More than a third of USC undergraduates report that stress hurt their academic performance within the last year — yet too many of them choose the wrong tools to deal with anxiety.
USC’s students aren’t alone. The same study — the 2012 National College Health Assessment Report — showed that nearly two-thirds of students at 39 colleges around the nation felt overwhelmed over the last year.
With final exams in full swing, the evidence of stress is obvious: Students are pounding Red Bulls and staring bleary-eyed at computers late into the night. But there are other options, according to Danielle Roman and Steve Hsu, two faculty members who teach the popular USC class “Stress Management for Healthy Living.”
Why so stressed?
Unemployment, recession, competition for acceptance into graduate programs and the growth of technology all feed into students’ stress, according to Hsu. These are some of his students’ typical concerns:
- Getting good grades
- High expectations from parents
- Finding a job
- Getting into a good graduate school
- Paying off loans
- Family issues
Pressure can lead to constant worrying and self-loathing, Hsu said. As a result, students often drink too much, sleep and eat too little, and withdraw from friends. Making the wrong choices can lead to a weakened immune system and poor physical and emotional health, and ultimately more academic difficulties.
Practice what you teach
USC’s “Stress Management for Healthy Living” class teaches another path.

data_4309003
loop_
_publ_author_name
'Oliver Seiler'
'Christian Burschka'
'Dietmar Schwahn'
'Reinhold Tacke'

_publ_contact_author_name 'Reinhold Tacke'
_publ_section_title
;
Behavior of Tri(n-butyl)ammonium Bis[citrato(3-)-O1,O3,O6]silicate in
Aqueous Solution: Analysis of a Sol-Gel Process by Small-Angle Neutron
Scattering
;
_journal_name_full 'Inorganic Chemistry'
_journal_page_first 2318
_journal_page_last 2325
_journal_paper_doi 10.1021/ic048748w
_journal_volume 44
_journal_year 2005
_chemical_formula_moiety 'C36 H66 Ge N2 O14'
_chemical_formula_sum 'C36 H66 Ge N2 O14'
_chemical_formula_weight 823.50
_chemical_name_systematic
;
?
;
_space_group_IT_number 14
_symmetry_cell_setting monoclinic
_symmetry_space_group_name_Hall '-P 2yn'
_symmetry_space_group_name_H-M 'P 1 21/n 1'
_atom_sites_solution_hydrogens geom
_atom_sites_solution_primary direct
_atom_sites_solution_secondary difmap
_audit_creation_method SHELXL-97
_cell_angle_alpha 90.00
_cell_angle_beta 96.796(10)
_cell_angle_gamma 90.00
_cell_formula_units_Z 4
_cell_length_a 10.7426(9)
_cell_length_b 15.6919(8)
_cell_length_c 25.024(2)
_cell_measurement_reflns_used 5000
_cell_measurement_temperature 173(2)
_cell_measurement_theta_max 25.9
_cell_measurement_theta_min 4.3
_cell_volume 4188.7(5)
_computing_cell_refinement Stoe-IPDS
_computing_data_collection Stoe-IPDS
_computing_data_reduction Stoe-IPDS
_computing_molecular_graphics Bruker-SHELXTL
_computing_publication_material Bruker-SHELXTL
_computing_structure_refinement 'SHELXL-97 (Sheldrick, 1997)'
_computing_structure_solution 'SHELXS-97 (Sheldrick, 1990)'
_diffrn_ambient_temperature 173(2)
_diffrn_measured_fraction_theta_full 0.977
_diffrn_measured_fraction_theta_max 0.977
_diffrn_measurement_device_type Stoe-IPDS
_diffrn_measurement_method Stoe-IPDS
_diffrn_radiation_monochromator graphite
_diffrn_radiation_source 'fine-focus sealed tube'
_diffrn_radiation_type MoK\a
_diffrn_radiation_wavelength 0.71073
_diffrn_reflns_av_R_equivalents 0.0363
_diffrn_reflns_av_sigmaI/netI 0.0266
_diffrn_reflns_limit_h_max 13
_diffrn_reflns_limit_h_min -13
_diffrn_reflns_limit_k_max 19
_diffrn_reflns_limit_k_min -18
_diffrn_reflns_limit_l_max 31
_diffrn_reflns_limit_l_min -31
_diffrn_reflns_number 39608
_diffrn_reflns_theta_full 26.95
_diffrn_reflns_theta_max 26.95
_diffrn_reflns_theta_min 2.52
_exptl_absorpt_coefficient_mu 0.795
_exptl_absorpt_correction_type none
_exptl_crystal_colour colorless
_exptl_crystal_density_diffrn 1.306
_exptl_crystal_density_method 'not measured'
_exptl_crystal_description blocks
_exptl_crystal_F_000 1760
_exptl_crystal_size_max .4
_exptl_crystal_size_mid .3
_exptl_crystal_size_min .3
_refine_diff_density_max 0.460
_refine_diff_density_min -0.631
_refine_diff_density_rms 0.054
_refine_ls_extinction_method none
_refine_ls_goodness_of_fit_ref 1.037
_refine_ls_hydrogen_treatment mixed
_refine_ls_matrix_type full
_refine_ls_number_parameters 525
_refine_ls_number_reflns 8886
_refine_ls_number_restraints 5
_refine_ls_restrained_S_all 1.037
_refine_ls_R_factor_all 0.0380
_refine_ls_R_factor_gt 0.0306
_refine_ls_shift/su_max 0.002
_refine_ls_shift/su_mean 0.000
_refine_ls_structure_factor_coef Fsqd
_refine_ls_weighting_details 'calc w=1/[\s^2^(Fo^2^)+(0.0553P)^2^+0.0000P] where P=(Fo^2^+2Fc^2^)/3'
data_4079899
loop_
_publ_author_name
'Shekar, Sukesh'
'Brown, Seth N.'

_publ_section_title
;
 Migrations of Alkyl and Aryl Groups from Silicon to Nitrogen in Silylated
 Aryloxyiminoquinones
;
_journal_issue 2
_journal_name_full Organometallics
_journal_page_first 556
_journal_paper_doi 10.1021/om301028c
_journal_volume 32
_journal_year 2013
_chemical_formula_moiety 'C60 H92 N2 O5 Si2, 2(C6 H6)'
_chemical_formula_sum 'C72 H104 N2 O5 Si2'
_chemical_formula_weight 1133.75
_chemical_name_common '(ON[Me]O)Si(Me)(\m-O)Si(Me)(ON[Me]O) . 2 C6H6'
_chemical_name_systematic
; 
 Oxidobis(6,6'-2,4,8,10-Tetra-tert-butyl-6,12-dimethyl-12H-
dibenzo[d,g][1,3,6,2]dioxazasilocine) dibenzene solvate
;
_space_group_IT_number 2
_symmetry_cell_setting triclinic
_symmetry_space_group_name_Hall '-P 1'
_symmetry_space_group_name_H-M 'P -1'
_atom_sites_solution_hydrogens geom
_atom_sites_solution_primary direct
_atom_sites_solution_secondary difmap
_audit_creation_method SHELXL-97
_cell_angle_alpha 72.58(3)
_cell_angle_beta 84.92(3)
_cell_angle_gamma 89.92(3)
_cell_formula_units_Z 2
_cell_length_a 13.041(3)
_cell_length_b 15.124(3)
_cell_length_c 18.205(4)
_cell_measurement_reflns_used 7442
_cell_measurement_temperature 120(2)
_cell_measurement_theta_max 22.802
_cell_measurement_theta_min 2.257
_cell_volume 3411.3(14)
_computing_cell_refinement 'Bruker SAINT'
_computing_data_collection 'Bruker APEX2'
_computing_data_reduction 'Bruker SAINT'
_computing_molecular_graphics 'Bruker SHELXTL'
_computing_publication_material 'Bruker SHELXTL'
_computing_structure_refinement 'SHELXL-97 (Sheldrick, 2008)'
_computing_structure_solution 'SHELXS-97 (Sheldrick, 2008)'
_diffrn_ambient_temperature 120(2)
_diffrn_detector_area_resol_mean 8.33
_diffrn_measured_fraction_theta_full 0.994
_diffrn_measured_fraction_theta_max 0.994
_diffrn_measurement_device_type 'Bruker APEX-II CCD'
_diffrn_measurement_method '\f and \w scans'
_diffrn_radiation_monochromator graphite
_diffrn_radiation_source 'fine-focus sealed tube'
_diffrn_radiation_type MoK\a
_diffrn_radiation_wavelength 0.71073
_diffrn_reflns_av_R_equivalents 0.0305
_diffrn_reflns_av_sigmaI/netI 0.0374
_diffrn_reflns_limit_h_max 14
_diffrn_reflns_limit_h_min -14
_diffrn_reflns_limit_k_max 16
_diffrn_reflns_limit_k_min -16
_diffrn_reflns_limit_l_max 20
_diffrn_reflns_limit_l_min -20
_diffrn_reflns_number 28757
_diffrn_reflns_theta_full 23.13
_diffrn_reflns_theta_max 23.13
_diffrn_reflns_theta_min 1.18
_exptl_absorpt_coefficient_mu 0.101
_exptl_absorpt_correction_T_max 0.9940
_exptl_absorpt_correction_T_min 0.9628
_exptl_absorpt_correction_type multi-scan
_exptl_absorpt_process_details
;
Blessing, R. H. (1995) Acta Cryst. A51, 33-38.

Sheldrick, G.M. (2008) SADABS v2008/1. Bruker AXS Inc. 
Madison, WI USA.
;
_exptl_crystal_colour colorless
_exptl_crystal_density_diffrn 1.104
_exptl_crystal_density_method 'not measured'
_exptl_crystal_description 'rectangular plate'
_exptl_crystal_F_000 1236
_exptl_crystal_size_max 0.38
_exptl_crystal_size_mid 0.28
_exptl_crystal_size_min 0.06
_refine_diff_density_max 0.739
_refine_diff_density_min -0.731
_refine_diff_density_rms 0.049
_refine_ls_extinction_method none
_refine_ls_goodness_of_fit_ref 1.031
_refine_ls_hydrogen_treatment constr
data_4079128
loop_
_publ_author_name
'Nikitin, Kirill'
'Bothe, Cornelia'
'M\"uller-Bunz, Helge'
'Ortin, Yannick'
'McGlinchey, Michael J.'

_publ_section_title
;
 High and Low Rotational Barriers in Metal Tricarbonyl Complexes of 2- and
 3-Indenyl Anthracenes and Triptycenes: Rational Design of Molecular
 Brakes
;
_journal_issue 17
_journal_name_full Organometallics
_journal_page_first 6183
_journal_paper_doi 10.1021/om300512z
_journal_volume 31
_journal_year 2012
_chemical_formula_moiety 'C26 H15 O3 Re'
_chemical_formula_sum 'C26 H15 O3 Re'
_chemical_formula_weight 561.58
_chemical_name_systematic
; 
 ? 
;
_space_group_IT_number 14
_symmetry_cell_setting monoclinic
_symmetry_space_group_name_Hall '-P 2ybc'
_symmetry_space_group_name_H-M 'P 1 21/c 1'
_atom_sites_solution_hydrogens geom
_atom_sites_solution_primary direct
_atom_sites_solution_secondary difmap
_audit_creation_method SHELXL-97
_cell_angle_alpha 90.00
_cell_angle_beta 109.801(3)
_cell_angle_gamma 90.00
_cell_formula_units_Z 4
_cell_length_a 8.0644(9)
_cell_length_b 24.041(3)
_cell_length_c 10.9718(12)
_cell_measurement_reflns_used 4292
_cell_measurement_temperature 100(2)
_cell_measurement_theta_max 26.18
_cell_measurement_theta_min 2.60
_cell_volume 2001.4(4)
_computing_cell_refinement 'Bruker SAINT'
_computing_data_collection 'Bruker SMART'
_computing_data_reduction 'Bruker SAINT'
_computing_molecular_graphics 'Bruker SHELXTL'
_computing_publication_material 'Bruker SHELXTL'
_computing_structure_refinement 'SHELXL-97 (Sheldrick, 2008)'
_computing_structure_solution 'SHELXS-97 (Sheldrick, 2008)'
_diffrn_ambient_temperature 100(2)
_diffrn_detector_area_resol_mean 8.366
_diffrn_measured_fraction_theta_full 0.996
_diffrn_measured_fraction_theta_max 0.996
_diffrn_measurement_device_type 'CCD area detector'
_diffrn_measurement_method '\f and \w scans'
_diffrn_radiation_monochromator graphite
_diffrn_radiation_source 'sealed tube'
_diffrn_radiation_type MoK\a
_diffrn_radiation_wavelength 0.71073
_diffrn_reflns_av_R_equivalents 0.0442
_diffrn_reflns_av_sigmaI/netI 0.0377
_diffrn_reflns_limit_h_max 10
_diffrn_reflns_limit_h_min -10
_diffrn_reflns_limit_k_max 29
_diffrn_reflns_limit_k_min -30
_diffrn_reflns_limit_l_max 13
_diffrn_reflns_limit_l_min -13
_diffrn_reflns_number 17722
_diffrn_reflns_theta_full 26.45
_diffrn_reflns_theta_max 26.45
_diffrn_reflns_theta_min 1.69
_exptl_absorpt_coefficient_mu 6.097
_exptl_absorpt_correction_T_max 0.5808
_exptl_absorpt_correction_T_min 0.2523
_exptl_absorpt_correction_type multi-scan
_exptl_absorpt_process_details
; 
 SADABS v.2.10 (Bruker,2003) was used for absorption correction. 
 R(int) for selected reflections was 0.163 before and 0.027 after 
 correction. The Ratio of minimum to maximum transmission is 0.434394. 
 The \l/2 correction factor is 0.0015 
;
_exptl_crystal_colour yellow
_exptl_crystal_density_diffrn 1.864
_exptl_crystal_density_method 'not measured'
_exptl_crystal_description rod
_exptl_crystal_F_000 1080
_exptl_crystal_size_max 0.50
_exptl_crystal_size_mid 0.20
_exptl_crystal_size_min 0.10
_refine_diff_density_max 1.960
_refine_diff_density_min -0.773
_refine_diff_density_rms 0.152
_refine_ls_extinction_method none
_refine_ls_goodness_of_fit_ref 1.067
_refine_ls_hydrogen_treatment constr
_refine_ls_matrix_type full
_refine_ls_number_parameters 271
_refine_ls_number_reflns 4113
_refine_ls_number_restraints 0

“We talk about time management,” Roman said. “How can you make choices to make the most of your time?”
The instructors ask students to log how much time they spend on time-wasters such as Facebook or video games, for starters. That’s time that students could get back. Students also keep journals, and Hsu writes affirming, comforting comments on their pages.
Among the class’s stress-reduction tips:
- Eat healthful, unprocessed foods at least once a day. Plan ahead and pack lunch. “There are healthy foods on campus, too. Take the time to stop and eat,” Roman said.
- Exercise. Even 20 minutes is enough. Roman suggests a circuit workout. “That will help more than a caffeine fix,” she said.
- Sleep at least eight hours before a final exam
- Take a long, hot shower, massaging the back, shoulders, neck and temples
- Spend a few minutes in a sauna or steam room
- Practice a restorative yoga pose for 10 to 15 minutes a day
- Spend quality time with a family member or friend and avoid talk about deadlines or work
A season for stress
The class is so popular that six spring sections are full. But the topic goes beyond students. Roman and Hsu noted that anyone can benefit from stress-reduction techniques — even people who graduated long ago. Now is a particularly good time to practice them.
“People get too wrapped up with the hustle and bustle of the holiday season,” said Hsu, who recommends yoga this time of the year.
“They lose sight of the true meaning of the holidays and the simple pleasure of just slowing down and spending quality time with family and friends,” he added.